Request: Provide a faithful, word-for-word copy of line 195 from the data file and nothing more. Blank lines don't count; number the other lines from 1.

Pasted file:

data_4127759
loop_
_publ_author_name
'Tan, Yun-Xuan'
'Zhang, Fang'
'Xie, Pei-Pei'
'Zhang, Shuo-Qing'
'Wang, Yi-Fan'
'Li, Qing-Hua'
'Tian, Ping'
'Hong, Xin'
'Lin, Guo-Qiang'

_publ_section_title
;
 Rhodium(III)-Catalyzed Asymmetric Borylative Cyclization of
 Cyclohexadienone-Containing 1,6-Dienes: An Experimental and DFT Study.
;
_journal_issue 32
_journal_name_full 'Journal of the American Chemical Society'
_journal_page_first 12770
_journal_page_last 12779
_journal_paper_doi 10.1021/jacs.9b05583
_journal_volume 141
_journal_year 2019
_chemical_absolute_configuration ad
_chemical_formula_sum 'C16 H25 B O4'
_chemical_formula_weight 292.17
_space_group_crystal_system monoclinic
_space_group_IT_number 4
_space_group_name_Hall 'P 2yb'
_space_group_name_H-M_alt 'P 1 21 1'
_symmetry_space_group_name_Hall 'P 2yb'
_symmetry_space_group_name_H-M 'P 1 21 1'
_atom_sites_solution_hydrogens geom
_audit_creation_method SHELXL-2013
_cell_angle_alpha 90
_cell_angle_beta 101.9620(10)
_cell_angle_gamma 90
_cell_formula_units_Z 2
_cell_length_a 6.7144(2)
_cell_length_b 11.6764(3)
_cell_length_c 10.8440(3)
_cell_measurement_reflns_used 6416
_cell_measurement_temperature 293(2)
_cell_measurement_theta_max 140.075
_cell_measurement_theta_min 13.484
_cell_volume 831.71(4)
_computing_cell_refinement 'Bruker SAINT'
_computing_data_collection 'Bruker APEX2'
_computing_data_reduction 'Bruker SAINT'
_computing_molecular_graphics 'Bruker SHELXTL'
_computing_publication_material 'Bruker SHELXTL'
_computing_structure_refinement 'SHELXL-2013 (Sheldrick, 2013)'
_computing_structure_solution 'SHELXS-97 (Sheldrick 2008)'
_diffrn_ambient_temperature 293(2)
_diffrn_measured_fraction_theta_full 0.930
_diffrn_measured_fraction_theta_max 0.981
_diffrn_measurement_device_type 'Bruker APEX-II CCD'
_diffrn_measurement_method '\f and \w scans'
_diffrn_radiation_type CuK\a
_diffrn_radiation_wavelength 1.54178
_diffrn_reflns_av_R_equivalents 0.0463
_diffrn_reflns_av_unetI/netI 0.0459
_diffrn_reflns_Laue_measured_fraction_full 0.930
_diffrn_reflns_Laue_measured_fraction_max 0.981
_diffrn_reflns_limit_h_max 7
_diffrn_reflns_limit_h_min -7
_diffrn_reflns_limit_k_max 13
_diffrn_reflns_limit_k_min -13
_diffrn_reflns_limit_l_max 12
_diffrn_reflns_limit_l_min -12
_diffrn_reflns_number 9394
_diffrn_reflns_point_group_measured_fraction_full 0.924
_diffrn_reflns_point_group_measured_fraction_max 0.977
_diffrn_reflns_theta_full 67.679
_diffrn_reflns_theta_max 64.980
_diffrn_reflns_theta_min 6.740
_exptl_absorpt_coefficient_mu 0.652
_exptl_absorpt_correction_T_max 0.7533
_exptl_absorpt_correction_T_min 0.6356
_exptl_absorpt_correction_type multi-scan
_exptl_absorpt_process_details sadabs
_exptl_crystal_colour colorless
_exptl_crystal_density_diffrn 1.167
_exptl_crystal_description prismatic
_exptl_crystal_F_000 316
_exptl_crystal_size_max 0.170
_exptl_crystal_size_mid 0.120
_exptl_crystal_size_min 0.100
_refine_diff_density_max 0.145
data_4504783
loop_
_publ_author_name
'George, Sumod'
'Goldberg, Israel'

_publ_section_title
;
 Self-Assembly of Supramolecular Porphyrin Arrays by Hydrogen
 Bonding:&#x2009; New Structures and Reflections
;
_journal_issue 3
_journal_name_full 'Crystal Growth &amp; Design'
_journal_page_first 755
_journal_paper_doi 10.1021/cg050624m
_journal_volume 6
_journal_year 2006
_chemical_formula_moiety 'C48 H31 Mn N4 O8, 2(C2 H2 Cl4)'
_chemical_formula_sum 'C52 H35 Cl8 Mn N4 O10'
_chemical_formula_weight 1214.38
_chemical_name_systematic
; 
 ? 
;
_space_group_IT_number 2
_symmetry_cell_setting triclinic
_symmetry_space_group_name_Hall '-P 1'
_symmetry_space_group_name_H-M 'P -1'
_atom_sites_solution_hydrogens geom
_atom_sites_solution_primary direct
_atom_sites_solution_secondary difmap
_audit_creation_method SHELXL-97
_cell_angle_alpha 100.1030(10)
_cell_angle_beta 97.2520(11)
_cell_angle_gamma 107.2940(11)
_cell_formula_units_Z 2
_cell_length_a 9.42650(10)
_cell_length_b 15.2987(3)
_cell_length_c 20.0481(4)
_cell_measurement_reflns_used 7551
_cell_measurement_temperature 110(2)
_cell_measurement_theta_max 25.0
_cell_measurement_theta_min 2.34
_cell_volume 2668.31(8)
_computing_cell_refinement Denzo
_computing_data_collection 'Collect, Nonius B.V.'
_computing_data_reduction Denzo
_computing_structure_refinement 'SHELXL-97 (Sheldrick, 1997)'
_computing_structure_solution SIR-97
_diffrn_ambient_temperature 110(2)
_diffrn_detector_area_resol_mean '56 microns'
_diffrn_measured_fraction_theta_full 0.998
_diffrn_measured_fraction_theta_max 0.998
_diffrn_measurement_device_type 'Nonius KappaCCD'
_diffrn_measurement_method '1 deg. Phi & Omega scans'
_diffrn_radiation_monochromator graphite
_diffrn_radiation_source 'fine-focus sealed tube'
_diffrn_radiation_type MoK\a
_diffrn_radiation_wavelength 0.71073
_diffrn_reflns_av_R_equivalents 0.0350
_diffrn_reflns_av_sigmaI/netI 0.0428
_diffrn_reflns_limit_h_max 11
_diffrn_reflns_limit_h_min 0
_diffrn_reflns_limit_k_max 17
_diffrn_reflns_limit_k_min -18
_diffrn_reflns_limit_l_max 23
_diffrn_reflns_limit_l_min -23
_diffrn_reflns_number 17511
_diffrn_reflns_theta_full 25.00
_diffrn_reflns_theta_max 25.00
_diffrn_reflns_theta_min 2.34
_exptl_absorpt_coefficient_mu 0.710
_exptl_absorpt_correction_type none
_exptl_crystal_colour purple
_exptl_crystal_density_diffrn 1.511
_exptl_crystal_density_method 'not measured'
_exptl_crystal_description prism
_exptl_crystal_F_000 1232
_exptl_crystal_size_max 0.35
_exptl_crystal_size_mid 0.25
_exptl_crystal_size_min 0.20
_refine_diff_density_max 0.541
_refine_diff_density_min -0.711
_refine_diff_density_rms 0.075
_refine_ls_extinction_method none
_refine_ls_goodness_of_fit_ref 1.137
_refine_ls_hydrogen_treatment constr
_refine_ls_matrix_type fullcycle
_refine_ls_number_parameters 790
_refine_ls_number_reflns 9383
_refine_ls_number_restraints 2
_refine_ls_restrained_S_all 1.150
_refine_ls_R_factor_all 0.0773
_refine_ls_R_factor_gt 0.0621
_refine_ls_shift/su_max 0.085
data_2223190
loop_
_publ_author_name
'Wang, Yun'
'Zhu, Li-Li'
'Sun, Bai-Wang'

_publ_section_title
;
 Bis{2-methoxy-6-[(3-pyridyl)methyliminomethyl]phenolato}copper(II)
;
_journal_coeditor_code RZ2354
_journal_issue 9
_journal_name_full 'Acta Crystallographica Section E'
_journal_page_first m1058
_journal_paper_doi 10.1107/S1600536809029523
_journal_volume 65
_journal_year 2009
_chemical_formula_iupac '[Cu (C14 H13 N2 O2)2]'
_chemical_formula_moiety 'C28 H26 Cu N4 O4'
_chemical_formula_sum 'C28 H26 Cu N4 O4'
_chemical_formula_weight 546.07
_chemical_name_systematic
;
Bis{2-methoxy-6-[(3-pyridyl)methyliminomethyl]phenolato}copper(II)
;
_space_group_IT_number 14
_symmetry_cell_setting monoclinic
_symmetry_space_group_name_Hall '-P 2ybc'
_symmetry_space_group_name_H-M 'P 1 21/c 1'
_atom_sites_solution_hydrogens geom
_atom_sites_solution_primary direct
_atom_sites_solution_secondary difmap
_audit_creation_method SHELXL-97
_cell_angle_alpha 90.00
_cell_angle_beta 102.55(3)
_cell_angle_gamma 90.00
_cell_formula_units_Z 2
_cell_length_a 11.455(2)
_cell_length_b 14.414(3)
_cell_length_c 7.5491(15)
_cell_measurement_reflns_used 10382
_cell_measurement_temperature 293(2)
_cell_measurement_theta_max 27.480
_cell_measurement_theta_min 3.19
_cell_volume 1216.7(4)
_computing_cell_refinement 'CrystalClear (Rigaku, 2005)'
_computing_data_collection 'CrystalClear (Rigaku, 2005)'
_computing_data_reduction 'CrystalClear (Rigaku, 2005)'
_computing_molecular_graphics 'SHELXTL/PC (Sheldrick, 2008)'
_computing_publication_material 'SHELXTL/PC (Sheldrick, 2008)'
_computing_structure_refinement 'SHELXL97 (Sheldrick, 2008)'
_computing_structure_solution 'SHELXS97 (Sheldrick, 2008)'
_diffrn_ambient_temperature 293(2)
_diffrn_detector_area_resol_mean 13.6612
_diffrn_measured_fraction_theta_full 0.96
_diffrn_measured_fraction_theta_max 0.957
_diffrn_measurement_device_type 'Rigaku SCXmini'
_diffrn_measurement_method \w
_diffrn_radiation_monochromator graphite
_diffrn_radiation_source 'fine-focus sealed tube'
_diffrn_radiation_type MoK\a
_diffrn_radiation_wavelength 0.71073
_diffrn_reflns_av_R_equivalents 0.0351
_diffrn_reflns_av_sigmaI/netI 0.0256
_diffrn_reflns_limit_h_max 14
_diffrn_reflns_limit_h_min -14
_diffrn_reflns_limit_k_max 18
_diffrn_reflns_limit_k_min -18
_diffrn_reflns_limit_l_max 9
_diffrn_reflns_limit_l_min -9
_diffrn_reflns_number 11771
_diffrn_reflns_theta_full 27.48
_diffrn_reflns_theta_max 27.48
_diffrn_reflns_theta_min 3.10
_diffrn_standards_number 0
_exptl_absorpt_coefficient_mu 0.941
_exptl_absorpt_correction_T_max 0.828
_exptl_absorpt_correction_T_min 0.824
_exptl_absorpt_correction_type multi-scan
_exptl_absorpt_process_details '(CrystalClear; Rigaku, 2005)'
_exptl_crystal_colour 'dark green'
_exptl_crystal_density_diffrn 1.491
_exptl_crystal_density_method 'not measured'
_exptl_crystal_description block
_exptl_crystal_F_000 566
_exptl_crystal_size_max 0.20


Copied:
_journal_coeditor_code RZ2354